Analytical Graphics, Inc.

The companies listed above have granted the Open Geospatial Consortium (OGC) a nonexclusive, royalty-free, paid up, worldwide license to copy and distribute this document and to modify this document and distribute copies of the modified version under a Attribution 4.0 International (CC BY 4.0) license (see below).

License Agreement

Copyright © 2016-2019 Cesium and Open Geospatial Consortium

This Specification is licensed under a Creative Commons Attribution 4.0 International License (CC BY 4.0).

Some parts of this Specification are purely informative and do not define requirements necessary for compliance and so are outside the Scope of this Specification. These parts of the Specification are marked as being non-normative or identified as Implementation Notes. 




Source of the content for this OGC document

The majority of the content in this OGC document is a direct copy of the content contained at (the 1.0 tag of the 3d-tiles repo). No normative changes have been made to the content. This OGC document does contain content not contained in the 1.0 tag of the 3d-tiles repo.

Note: Some elements (such as Vector Data) contained in (the 3d-tiles repo) have been removed from the OGC document because they are currently under development and not a part of this specification. These elements are identified as future work in this OGC document.

Validity of content

The Submission Team has reviewed and certified that the “snapshot” content in this Community Standard is true and accurate.


Bringing techniques from graphics research, the movie industry, and the game industry to 3D geospatial, 3D Tiles defines a spatial data structure and a set of tile formats designed for 3D, and optimized for streaming and rendering.

NOTE: This draft policy does not address the issue of how the OGC migrates from WKT for CRS version 2 –CRS2 - (ISO 19162 and OGC 12-063r5 Geographic information - Well-known text representation of coordinate reference systems) to any subsequent future versions.

If approved, the contents of this document regarding coordinate reference systems will be updated as needed to ensure compatibility.

Future work

The 3D Tiles community anticipates that revisions to this Community Standard will be required to prescribe content appropriate to meet new use cases.  These use cases may arise from either (or both) the external user and developer community or from OGC review and comments. Further, future revisions will be driven by any submitted change requests that document community uses cases and requirements.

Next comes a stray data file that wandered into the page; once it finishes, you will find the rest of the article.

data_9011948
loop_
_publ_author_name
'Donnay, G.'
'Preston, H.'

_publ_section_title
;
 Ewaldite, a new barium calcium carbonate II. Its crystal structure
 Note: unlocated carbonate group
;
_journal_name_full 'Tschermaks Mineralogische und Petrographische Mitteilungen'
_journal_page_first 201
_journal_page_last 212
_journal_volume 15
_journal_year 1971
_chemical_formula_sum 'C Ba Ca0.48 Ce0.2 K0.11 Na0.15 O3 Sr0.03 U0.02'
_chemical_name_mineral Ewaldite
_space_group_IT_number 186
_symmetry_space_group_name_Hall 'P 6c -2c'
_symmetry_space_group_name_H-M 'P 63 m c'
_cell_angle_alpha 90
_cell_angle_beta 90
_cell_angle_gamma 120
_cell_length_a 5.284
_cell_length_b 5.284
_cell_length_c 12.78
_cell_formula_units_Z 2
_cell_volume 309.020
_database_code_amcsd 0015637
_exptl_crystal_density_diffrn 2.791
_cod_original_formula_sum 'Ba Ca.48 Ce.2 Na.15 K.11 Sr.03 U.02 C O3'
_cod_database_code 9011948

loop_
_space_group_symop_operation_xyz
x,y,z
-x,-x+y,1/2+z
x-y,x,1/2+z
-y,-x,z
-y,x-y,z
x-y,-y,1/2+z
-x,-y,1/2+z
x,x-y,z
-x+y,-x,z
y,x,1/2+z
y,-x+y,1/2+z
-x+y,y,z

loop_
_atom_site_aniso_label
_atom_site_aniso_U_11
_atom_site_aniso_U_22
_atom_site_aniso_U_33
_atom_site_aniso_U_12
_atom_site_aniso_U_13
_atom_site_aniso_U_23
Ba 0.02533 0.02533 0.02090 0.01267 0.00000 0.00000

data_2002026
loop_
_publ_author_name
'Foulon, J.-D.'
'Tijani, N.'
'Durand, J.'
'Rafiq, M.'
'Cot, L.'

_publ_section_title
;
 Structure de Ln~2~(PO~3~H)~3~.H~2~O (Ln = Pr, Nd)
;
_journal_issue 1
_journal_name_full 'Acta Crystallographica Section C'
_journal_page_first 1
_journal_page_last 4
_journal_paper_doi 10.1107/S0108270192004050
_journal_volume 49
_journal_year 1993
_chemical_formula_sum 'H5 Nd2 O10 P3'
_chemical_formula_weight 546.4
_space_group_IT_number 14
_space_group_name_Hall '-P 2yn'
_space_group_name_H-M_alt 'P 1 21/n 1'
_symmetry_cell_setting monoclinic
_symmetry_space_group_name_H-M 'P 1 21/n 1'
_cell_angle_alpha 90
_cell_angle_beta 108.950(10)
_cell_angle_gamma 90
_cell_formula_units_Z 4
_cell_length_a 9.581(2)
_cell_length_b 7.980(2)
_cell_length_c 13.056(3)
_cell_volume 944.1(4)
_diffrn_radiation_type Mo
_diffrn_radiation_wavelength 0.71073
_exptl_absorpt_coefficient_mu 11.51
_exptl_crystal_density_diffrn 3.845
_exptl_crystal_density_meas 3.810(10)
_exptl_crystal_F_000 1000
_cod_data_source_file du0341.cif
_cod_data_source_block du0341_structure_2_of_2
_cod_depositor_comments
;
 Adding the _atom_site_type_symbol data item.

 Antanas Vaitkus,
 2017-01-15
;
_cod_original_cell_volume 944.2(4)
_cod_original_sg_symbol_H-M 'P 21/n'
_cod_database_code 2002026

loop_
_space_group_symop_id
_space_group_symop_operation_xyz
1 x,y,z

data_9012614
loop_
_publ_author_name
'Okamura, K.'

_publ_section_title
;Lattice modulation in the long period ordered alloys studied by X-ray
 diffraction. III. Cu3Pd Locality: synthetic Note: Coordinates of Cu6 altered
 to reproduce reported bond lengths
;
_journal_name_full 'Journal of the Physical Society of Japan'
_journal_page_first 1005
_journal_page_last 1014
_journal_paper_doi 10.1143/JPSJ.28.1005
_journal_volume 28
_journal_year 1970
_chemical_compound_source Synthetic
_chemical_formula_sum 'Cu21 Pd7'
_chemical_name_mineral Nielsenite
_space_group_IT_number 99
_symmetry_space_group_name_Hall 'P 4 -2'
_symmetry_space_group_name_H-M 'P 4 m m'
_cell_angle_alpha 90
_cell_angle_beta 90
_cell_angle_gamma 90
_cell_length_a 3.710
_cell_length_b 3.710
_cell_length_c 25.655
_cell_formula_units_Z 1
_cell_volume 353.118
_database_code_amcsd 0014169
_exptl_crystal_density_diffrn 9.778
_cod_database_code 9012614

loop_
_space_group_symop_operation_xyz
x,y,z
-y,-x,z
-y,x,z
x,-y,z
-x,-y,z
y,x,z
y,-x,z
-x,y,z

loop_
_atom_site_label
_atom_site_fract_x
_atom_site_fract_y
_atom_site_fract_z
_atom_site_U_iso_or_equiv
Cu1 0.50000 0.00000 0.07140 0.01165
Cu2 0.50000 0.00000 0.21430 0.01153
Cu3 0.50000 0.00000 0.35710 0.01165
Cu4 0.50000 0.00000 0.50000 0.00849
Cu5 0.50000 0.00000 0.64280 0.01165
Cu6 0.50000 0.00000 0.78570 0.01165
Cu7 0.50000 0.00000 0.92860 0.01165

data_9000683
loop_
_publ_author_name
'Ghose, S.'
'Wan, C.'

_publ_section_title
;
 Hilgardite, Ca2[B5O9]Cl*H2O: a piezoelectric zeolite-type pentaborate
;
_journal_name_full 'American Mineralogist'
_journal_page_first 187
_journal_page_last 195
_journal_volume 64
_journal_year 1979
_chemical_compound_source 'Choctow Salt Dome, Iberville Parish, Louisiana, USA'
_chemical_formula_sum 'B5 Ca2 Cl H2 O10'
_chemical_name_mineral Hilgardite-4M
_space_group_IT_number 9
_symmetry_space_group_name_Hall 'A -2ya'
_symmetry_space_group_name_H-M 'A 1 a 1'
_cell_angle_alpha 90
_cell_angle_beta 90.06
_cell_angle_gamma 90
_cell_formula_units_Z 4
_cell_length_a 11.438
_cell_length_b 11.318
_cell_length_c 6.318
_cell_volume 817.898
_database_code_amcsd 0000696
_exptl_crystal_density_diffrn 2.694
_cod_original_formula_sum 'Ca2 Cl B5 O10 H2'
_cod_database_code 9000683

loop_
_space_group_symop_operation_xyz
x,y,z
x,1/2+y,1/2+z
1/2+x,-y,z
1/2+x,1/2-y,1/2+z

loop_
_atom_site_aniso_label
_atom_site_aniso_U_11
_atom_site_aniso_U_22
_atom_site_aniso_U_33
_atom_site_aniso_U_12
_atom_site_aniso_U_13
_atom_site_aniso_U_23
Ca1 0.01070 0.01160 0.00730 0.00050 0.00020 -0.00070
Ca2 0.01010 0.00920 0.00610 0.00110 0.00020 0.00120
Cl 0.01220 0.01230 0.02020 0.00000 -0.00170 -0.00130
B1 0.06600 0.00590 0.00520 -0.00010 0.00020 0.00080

Additions planned for future inclusion in the 3D Tiles Specification (future work) are described at

1     Scope

3D Tiles is designed for streaming and rendering massive 3D geospatial content such as Photogrammetry, 3D Buildings, BIM/CAD, Instanced Features, and Point Clouds. It defines a hierarchical data structure and a set of tile formats which deliver renderable content. 3D Tiles does not define explicit rules for visualization of the content; a client may visualize 3D Tiles data however it sees fit.

A 3D Tiles data set, called a tileset, contains any combination of tile formats organized into a spatial data structure.

3D Tiles are declarative, extendable, and applicable to various types of 3D data. The following tile formats have been specified as part of this document:

This document also describes 3D Tile Styles, a declarative styling specification which may be applied to tilesets.

The 3D Tiles specification for tilesets, associated tile formats, and the associated styling specification are open formats that are not dependent on any vendor-specific solution, technology, or products.

2     Conformance

Sections 7 through 11 of this document describe the Objects and Properties required to implement 3D Tiles. Conformance is relative to these elements and as partly expressed via the associated 3D Tiles JSON schema documents located at

All figures, examples, notes, and background information are non-normative.

3     References

3.1    Normative

EPSG: 4979, 2007.

IETF RFC2397: The “data” URL scheme, 1998.

IETF RFC3629: UTF-8, a transformation format of ISO 10646, 2003.

IETF RFC3986: IANA Registration for Enumservice ‘XMPP’, 2007.

Khronos Group: glTF 2.0 - Runtime 3D Asset Delivery, 2017.

OGC: [OGC 12-063r5] Geographic information - Well-known text representation of coordinate reference systems, 2015.

W3C: CSS3 Color, 2018.

4     Terms and Definitions

4.1    Bounding Volume

A closed volume completely containing the union of a set of geometric objects. [[1]]

4.2    Feature

In 3D Tiles, an individual component of a tile, such as a 3D model in a Batched 3D Model or a point in a Point Cloud which contains position, appearance, and metadata properties.

4.3    Geometric Error